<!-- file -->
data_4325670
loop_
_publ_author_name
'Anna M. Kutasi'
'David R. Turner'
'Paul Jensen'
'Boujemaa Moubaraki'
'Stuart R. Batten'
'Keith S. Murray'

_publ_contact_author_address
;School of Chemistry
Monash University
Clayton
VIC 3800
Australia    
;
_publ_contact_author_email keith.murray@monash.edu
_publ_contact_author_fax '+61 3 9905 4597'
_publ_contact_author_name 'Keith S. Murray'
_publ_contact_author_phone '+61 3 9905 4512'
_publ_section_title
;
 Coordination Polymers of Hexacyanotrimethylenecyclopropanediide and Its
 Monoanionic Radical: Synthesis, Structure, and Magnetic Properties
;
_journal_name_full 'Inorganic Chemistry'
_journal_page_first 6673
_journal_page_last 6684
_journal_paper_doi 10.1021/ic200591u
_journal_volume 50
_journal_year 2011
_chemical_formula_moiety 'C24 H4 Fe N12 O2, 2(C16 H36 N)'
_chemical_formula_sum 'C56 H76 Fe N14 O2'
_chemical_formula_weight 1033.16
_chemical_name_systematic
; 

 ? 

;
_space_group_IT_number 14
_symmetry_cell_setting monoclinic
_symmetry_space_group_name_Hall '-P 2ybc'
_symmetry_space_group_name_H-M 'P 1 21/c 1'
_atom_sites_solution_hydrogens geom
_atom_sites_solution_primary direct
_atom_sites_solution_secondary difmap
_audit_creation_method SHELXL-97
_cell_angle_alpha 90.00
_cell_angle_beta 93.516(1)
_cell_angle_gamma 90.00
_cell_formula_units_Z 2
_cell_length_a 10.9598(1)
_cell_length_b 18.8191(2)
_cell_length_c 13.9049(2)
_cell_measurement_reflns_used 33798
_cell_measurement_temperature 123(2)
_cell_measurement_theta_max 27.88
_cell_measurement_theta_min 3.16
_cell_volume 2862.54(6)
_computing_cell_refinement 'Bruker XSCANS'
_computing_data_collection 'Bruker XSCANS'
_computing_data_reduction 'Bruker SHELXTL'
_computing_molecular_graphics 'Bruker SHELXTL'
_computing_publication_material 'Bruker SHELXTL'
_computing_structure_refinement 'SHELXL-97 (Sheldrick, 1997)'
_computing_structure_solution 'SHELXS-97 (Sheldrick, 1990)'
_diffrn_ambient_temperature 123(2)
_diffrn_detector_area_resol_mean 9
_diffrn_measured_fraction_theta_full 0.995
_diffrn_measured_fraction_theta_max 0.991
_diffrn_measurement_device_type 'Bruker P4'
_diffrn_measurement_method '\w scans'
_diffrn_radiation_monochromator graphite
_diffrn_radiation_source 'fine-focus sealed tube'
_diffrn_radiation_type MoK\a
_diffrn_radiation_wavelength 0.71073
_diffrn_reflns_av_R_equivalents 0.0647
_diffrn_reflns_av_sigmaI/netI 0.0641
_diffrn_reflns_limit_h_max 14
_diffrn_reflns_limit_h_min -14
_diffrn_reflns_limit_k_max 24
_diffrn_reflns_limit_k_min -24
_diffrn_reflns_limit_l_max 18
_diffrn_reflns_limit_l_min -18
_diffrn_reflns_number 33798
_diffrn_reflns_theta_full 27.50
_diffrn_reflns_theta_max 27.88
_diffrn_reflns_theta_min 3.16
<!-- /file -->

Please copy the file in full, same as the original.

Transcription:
data_4325670
loop_
_publ_author_name
'Anna M. Kutasi'
'David R. Turner'
'Paul Jensen'
'Boujemaa Moubaraki'
'Stuart R. Batten'
'Keith S. Murray'

_publ_contact_author_address
;School of Chemistry
Monash University
Clayton
VIC 3800
Australia    
;
_publ_contact_author_email keith.murray@monash.edu
_publ_contact_author_fax '+61 3 9905 4597'
_publ_contact_author_name 'Keith S. Murray'
_publ_contact_author_phone '+61 3 9905 4512'
_publ_section_title
;
 Coordination Polymers of Hexacyanotrimethylenecyclopropanediide and Its
 Monoanionic Radical: Synthesis, Structure, and Magnetic Properties
;
_journal_name_full 'Inorganic Chemistry'
_journal_page_first 6673
_journal_page_last 6684
_journal_paper_doi 10.1021/ic200591u
_journal_volume 50
_journal_year 2011
_chemical_formula_moiety 'C24 H4 Fe N12 O2, 2(C16 H36 N)'
_chemical_formula_sum 'C56 H76 Fe N14 O2'
_chemical_formula_weight 1033.16
_chemical_name_systematic
; 

 ? 

;
_space_group_IT_number 14
_symmetry_cell_setting monoclinic
_symmetry_space_group_name_Hall '-P 2ybc'
_symmetry_space_group_name_H-M 'P 1 21/c 1'
_atom_sites_solution_hydrogens geom
_atom_sites_solution_primary direct
_atom_sites_solution_secondary difmap
_audit_creation_method SHELXL-97
_cell_angle_alpha 90.00
_cell_angle_beta 93.516(1)
_cell_angle_gamma 90.00
_cell_formula_units_Z 2
_cell_length_a 10.9598(1)
_cell_length_b 18.8191(2)
_cell_length_c 13.9049(2)
_cell_measurement_reflns_used 33798
_cell_measurement_temperature 123(2)
_cell_measurement_theta_max 27.88
_cell_measurement_theta_min 3.16
_cell_volume 2862.54(6)
_computing_cell_refinement 'Bruker XSCANS'
_computing_data_collection 'Bruker XSCANS'
_computing_data_reduction 'Bruker SHELXTL'
_computing_molecular_graphics 'Bruker SHELXTL'
_computing_publication_material 'Bruker SHELXTL'
_computing_structure_refinement 'SHELXL-97 (Sheldrick, 1997)'
_computing_structure_solution 'SHELXS-97 (Sheldrick, 1990)'
_diffrn_ambient_temperature 123(2)
_diffrn_detector_area_resol_mean 9
_diffrn_measured_fraction_theta_full 0.995
_diffrn_measured_fraction_theta_max 0.991
_diffrn_measurement_device_type 'Bruker P4'
_diffrn_measurement_method '\w scans'
_diffrn_radiation_monochromator graphite
_diffrn_radiation_source 'fine-focus sealed tube'
_diffrn_radiation_type MoK\a
_diffrn_radiation_wavelength 0.71073
_diffrn_reflns_av_R_equivalents 0.0647
_diffrn_reflns_av_sigmaI/netI 0.0641
_diffrn_reflns_limit_h_max 14
_diffrn_reflns_limit_h_min -14
_diffrn_reflns_limit_k_max 24
_diffrn_reflns_limit_k_min -24
_diffrn_reflns_limit_l_max 18
_diffrn_reflns_limit_l_min -18
_diffrn_reflns_number 33798
_diffrn_reflns_theta_full 27.50
_diffrn_reflns_theta_max 27.88
_diffrn_reflns_theta_min 3.16